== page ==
The practice of denying plaintiffs court access in New Zealand based upon (lack of) property saw a formal complaint made to the United Nations Human Rights Committee in Geneva three weeks ago.
The ‘security for costs’ regime in New Zealand courts requires poor plaintiffs pay into court the expected legal costs of the defendants before a hearing will be allowed.
Rich plaintiffs do not pay security. The court rules state security must be paid only if the plaintiff cannot afford their adversary’s legal costs or if they reside out of the country. In short, security orders are expressly made on the ground the plaintiff is unable to comply with them and therefore accepts no hearing is a direct casualty of having limited financial resourses.
Denying elementary court access by requiring poor people effectively pay ‘insurance’ of tens of thousands of dollars they knowingly cannot afford is virtually unique to New Zealand courts.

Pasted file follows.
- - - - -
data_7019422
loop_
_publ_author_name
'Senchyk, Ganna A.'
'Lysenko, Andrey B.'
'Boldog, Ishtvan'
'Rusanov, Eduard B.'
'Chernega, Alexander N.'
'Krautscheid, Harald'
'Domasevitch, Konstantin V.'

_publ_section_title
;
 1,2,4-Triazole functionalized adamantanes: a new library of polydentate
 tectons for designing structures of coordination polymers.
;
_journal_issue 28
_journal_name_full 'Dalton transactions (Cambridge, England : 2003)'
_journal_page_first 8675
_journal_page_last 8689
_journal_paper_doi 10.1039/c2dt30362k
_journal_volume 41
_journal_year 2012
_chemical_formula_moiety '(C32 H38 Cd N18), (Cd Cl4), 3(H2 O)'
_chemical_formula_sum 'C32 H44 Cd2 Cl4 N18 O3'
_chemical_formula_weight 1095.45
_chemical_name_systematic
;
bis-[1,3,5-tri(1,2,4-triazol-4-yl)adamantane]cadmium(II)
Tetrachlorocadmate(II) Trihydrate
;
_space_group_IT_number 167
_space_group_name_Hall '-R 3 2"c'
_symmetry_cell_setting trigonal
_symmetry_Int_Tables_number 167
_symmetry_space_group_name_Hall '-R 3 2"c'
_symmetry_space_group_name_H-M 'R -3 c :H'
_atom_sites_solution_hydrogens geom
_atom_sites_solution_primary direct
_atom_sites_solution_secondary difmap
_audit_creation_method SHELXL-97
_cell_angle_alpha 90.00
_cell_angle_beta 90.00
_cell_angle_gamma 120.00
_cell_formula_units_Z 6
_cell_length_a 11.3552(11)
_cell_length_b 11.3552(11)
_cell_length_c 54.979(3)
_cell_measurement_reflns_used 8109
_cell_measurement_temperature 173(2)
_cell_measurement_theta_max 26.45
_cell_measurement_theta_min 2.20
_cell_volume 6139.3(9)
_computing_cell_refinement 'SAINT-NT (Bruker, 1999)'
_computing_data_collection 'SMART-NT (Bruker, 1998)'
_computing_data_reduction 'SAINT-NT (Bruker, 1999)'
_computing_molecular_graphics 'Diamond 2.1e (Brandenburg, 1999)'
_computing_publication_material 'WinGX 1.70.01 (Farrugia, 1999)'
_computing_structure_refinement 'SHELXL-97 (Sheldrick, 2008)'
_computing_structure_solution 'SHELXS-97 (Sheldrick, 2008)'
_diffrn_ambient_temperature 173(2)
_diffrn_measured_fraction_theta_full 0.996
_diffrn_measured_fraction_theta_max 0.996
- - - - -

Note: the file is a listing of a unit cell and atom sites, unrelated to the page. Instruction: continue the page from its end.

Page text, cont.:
The U.N. challenge states the practice is discriminatory on the basis of property as defined under Article 2 of the United Nations Covenant on Civil and Political Rights, as well as subverts equality before the Courts required by Article 14. Harvard-educated Queen Street lawyer Gregory Thwaite, who is also licensed to practice in the U.S.A. and Germany, is fronting the challenge.
“Tyrany prevails where public calls for State protection exceed those for personal liberties.”